There is, in grand Swanberg tradition, a looseness to Win it All that remains for the duration of the film, hanging off of Johnson’s central performance. Whether because of his contributions on the page or on the screen, Johnson feels like a key component to Win it All’s success as a narrative: The story hangs off of him, off of his work, his emoting, the physical quality to his self-presentation before a lens. You wonder if maybe Eddie is a version of Johnson himself, spun out of the experience one gains from struggling with their worst merits. (This, it must be said, is speculative, but worth pondering all the same.) He gives Win it All a framework that Swanberg traditionally veers away from, and though the movie bears hallmarks of ad-lib directing, Johnson’s steadfast reliability keeps it on the rails throughout.

It means a lot that Swanberg and Johnson both care on a profoundly human level for Eddie. Who couldn’t? You probably have an Eddie figure in your life, whether you know it or not: The gregarious, amiable rascal, the kind of dude who just can’t slam the brakes when he’s careening toward trouble and knows it. He’s a lovable schmuck, his own worst enemy. The people in his life—Eva, his friends, Gene, his brother Ron (Joe Lo Truglio, ditching his sad puppy routine for a more grown-up look)—care about him, his creators care about him, and so of course we care about him, too, even at his worst, even as he invites troubles and hazards into his life against all fair warnings given him by his support system.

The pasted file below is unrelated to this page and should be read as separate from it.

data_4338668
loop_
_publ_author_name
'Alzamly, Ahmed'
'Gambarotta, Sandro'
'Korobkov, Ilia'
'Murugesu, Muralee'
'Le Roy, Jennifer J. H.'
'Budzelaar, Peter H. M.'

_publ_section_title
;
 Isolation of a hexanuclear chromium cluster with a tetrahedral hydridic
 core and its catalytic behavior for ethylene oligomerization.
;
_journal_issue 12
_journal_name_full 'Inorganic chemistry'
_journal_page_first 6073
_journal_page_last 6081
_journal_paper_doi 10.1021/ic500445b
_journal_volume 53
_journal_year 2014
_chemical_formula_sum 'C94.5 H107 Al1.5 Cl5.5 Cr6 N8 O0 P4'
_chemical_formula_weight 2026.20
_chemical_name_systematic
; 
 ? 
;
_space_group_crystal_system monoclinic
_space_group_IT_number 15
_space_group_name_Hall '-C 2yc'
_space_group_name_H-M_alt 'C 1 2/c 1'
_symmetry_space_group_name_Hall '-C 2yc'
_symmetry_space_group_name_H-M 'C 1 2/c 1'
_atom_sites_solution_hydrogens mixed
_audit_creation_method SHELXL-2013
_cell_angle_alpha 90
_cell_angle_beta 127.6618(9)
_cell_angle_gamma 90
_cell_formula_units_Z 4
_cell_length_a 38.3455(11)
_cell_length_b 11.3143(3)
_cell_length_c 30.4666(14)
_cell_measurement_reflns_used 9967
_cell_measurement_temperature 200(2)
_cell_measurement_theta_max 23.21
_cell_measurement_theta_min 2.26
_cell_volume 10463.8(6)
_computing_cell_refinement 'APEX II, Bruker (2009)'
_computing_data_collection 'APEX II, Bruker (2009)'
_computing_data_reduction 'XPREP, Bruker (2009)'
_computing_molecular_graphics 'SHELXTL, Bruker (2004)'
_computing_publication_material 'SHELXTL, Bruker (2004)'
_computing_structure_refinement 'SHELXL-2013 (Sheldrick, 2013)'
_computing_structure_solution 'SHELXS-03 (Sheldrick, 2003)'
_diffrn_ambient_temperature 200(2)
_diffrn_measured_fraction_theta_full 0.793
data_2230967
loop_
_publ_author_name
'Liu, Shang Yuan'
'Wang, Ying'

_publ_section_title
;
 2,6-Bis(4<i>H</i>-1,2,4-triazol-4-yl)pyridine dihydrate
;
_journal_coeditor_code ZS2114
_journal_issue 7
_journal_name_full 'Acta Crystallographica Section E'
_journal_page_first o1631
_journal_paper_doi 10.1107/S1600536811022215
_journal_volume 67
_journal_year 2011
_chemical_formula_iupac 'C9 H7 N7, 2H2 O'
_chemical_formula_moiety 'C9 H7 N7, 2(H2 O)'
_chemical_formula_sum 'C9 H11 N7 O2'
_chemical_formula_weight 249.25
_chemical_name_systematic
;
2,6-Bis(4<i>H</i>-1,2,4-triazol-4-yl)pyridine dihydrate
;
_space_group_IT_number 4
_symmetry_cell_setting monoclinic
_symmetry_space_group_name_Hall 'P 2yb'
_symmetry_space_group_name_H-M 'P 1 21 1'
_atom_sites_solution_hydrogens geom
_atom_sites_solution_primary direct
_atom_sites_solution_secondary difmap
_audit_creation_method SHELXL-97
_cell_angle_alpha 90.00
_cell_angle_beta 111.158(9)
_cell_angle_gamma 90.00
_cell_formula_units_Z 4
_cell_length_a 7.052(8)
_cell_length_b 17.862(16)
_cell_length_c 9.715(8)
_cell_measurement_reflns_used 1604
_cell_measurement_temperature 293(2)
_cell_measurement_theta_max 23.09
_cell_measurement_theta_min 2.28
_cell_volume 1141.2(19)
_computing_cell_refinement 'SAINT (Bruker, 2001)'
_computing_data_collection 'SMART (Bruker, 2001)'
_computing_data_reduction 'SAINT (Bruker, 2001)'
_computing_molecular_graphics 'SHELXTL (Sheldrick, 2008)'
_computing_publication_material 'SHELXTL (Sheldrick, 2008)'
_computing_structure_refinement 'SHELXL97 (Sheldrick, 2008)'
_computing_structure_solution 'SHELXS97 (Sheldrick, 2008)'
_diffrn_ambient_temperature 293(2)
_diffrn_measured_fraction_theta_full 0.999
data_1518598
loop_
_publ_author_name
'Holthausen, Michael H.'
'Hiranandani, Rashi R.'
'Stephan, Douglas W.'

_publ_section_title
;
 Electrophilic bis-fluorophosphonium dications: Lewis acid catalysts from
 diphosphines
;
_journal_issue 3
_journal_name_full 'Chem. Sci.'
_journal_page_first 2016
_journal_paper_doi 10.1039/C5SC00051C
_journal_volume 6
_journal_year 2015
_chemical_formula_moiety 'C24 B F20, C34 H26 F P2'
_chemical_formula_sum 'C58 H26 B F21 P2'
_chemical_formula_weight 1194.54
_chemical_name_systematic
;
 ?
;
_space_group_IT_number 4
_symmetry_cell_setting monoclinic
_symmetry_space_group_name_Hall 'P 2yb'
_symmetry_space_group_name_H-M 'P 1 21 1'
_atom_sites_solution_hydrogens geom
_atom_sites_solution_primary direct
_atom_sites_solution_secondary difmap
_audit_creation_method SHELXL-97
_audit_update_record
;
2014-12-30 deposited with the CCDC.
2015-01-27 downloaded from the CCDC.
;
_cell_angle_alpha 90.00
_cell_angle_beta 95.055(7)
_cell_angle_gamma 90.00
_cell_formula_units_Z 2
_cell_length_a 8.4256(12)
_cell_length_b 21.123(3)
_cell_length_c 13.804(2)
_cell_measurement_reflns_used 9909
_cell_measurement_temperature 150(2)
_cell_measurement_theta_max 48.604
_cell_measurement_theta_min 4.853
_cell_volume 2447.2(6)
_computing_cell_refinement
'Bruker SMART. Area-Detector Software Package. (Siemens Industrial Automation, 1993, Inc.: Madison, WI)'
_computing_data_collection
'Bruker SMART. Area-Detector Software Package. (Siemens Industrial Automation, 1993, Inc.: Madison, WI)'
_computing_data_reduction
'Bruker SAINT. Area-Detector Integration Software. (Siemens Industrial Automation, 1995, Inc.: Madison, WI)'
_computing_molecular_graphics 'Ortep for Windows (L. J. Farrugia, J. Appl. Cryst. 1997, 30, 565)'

Win it All, in other words, is a Joe Swanberg movie, a domestically-focused tale about a slacker in conflict with his demons washed in the texture of 1960s and 1970s cinema. (Aside: If not for hints of modernity, a’la cell phones, we might guess that Swanberg’s setting is period instead of contemporary, which adds yet another layer to his fondness for both eras in cinema’s history.) It’s also further evidence that his relationship with Netflix, which first blossomed last year with his TV series Easy, is quite possibly the best thing to happen to him since Drinking Buddies, providing him with a wide-open space where his evolving, exploratory aesthetic can thrive. But the film is foremost an object lesson in identifying the intangibles that separate good Swanberg from bad Swanberg. Maybe he doesn’t need the right screenplay, but he does need the right actor.

Director:   Joe Swanberg  
Writer:   Joe Swanberg, Jake Johnson
Starring: Jake Johnson, Aislinn Derbez, Joe Lo Truglio, Keegan-Michael Key, Nicky Excitement
Release Date: April 7, 2017



Boston-based critic Andy Crump has been writing about film and television online since 2009, and has been contributing to Paste Magazine since 2013. He writes additional words for The Playlist and Birth. Movies. Death., and is a member of the Online Film Critics Society and the Boston Online Film Critics Association. You can follow him on Twitter and find his collected writing at his personal blog. He is composed of roughly 65% craft beer.